1Η NMR spectra were obtained using a Varian VXR-300S spectrometer and were recorded as ppm (d) using TMS as an internal standard. The results are 1H NMR (d): 6.86 (d, J = 616 Hz, H-P); 3.90 (dd, J = 4.2 and 7.7 Hz, H2C-OP); 3.60-3.40 (m, 7 H, H2C-O- HC-H2C-O-H2C,); 2.82 (qua, J= 7.2 Hz, 6H, (H2C)3-N); 1.54 (m, 4 H, 2(C-H2C-C-0); 1.25 (bs, 26 H); 1.19 (t, J = 7.2 Hz, 9 H, (H3C-C)3-N); 0.87 (bt, J = 6.3 Hz, 6H, 2(H3C-C15). B. Preparation of Conjugate

The synthesis of polymer-bound nucleotide H-phosphonates was performed on a Biosearch Model 4000 DNA synthesizer using a derivatized controlled-pore glass as the support in the method described in Froehler, B.C. and Matteucci, M.D., Tetrahedron Lett., 27: 469 (1986); Froehler, B.C. et al., Nucl. Acids Res., 14: 5399 (1986); Froehler, B.C. and Matteucci, M.D., & Nucleotides. 6: 287 (1987); Garegg, P.J. et al., Tetrahedron Lett.. 27: 4051 (1986). Detritylation of the oligodeoxynucleotide afforded a free 5' hydroxyl group suitable for conjugation with the lipid hydrogen phosphonate product of section A. This product was dissolved (25 mg/ml) in pyridine/acetonitrile (1:1) and conjugated with the polymer-bound oligodeoxynucleotide using pivaloyl chloride as the activating agent under the coupling conditions described in the above references. Doubling the final coupling time and/or repetition of the coupling cycle had little apparent effect on the yield or purity of the products. The compounds prepared were: EL-T10; EL-AGCTAGCT; EL-AGCTAGCTTTTTAGCTAGCT; EL-CAGTGATGTGT; EL- ACACATCACTG, in which EL represents 1,2-di-O-hexadecyl-3-glycerylphosphate bound to the 5' hydroxyl group of the DNA.

After cleavage and deprotection using the methods in the above references, the products were analyzed using thin-layer chromatography, polyacrylamide gel electrophoresis, RP-HPLC, and enzymatic degradation.

C. Polyacrylamide gel electrophoresis

EL-DNA samples were dissolved in formamide-containing buffer, heated to 90ºC for one minute, and loaded on 15% acrylamide, 7 M urea gels. After running at 50 mA (approximately 400 V) for 2.5 hours, gels were photographed under uv illumination. The lipid-containing EL-DNAs (visualized by UV shadowing) were less mobile than the corresponding lipid-free DNAs and appeared as broad streaks surrounding a major band. In each case, this major band was approximately as mobile as a normal oligomer twice as long as the DNA of the EL-DNA.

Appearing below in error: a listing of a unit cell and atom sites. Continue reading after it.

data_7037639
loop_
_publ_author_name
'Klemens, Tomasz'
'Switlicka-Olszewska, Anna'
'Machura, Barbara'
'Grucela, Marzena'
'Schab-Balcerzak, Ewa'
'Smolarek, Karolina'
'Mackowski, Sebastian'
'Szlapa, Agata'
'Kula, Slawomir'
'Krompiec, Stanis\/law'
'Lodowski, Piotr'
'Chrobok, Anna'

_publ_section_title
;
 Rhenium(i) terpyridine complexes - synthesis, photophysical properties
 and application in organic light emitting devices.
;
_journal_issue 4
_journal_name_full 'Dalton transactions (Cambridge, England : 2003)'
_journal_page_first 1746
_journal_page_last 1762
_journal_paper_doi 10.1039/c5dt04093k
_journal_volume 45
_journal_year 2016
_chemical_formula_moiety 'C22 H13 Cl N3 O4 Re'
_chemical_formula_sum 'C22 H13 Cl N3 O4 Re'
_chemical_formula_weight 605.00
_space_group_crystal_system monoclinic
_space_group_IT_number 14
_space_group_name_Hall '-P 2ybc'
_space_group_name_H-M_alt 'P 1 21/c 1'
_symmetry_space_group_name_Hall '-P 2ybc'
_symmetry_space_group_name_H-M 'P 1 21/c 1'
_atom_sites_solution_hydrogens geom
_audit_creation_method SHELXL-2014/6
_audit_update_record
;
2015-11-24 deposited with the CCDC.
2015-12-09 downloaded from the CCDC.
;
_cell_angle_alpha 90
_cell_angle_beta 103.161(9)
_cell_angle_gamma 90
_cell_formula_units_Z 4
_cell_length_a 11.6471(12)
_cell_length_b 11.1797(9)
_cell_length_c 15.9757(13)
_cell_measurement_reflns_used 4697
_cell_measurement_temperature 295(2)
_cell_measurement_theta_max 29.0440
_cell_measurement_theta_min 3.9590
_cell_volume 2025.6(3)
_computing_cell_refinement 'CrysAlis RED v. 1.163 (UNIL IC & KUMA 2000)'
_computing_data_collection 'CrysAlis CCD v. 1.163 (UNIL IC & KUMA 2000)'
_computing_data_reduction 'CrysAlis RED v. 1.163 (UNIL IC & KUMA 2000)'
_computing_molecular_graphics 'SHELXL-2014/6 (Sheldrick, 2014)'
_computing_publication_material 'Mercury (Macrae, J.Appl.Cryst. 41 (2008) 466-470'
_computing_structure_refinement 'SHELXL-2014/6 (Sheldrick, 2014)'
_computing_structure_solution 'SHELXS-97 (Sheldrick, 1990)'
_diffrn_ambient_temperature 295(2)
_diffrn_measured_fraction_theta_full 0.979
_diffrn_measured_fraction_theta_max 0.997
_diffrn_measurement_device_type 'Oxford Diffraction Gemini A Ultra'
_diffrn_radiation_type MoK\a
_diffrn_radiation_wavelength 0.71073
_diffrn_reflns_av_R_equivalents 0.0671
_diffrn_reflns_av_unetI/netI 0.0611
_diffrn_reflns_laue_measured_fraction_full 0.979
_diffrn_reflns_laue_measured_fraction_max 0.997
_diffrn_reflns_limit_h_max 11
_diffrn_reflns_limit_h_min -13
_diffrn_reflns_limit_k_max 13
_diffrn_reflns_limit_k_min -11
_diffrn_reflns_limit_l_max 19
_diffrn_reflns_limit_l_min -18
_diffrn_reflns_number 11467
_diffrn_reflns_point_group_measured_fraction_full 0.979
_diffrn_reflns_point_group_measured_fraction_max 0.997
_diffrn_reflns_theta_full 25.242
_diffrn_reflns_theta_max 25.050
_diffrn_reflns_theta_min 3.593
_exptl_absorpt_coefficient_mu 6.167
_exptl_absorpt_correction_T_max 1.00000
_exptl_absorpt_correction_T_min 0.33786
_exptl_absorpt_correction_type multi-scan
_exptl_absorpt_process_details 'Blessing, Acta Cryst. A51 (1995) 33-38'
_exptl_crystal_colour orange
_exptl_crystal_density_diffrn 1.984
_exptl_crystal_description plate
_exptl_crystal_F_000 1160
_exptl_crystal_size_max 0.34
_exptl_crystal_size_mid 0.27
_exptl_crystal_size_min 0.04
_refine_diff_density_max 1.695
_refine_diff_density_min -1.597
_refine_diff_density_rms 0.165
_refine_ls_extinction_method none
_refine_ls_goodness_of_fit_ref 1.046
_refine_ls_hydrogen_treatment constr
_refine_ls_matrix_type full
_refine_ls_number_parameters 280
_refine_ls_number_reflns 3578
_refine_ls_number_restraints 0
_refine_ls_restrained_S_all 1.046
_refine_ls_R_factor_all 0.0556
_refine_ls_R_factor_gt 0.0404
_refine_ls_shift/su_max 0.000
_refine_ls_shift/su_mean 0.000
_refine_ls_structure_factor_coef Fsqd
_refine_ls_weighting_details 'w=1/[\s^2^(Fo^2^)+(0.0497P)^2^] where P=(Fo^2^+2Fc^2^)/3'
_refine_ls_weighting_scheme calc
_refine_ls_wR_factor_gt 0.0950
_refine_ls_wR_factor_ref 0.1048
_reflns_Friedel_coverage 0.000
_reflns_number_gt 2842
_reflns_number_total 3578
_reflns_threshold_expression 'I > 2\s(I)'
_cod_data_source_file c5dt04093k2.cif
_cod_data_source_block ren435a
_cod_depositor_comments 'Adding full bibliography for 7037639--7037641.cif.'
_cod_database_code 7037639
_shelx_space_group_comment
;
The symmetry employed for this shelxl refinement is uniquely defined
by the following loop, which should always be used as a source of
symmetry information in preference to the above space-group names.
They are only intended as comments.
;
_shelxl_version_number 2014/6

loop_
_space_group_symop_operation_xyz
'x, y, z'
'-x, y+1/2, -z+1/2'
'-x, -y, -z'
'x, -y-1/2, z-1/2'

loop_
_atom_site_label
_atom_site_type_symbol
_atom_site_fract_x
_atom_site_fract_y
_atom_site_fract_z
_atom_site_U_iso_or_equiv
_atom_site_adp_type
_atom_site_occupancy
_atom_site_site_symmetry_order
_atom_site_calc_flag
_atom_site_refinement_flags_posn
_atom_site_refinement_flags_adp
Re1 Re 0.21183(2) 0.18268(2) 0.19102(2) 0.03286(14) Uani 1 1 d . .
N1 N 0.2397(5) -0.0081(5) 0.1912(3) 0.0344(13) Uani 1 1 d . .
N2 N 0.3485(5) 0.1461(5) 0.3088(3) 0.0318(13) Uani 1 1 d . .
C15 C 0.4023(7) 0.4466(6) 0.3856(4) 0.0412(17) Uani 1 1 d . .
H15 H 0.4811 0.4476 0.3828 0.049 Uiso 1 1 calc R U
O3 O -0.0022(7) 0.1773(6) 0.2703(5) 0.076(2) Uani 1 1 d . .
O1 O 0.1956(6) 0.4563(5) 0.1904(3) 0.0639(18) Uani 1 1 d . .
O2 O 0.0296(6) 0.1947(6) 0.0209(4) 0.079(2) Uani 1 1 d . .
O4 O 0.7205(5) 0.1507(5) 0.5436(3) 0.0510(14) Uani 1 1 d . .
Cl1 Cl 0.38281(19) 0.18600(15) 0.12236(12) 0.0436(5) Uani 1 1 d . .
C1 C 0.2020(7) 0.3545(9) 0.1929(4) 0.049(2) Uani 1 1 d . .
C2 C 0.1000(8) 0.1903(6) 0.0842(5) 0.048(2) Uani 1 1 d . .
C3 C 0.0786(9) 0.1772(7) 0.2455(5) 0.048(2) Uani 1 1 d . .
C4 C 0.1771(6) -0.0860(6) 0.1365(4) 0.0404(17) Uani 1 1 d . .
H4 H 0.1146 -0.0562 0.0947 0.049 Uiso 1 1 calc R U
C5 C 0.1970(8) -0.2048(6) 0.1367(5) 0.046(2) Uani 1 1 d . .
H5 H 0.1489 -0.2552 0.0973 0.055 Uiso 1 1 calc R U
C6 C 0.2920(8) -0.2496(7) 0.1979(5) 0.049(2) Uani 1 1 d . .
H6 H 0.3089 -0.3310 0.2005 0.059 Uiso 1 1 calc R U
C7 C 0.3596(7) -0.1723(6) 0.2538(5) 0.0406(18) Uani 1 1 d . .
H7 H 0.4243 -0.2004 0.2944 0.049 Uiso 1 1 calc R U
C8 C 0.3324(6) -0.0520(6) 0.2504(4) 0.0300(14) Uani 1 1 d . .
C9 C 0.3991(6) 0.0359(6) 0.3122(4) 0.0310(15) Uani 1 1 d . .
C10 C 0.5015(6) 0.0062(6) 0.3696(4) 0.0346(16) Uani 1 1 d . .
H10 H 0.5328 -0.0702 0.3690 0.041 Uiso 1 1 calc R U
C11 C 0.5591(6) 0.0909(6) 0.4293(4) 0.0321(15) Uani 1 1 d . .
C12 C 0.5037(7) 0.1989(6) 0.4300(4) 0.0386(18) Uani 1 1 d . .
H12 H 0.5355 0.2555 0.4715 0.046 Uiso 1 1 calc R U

Polyacrylamide gel electrophoresis proved to be of little value, as the lipid-containing products appeared as indistinct smears of lower mobility than the corresponding non-lipid DNAs. Comparison of the relative amount of streaking EL-DNA to the normal pattern of DNA bands provided only a very rough measure of lipid incorporation.

D. Thin-layer chromatography

The samples were run on analytical TLC plates (SiO2, nPrOH :conc. aq. NH4OH:H2O 55:10:35) and visualized both by UV and staining (alcoholic p-anisaldehyde followed by heating).

Using the propanol/ammonia/water eluant, the different species were obtained as distinct, individual spots. The crude synthetic products typically showed two or three spots corresponding to EL-DNA, DNA, and sometimes a trace of unidentified material at lower Rf. The major material (UV and stain) in all cases was the high Rf (0.55-0.70) EL-DNA. The corresponding normal oligomers ran just above or just below the EL-DNAs. The relative locations of the compounds were constant, but their Rf values were variable. In addition to the Rf differences, the color of the spots (produced by reaction with the molybdenum stain) differed. EL-DNA appeared purple, while DNA was dark blue (as was the unidentified minor spot).

E. Reverse-phase HPLC

RP-HPLC was performed using a Waters Model 510 system and a 10 um C8 Partisil-10, 4.6 x 250 mm analytical column. RP-HPLC samples were loaded in 100% "A" buffer (25 mM aqueous triethylammonium phosphate (TEAP), pH 7.0, 5% CH3CN). Increasing amounts of "B" buffer (25 mM aqueous TEAP, pH 7.0, 75% CH3CN) were used to elute the samples from the column at a flow rate of 2.0 ml/min. Peaks were detected at 254 nm and were collected using an automated fraction collector.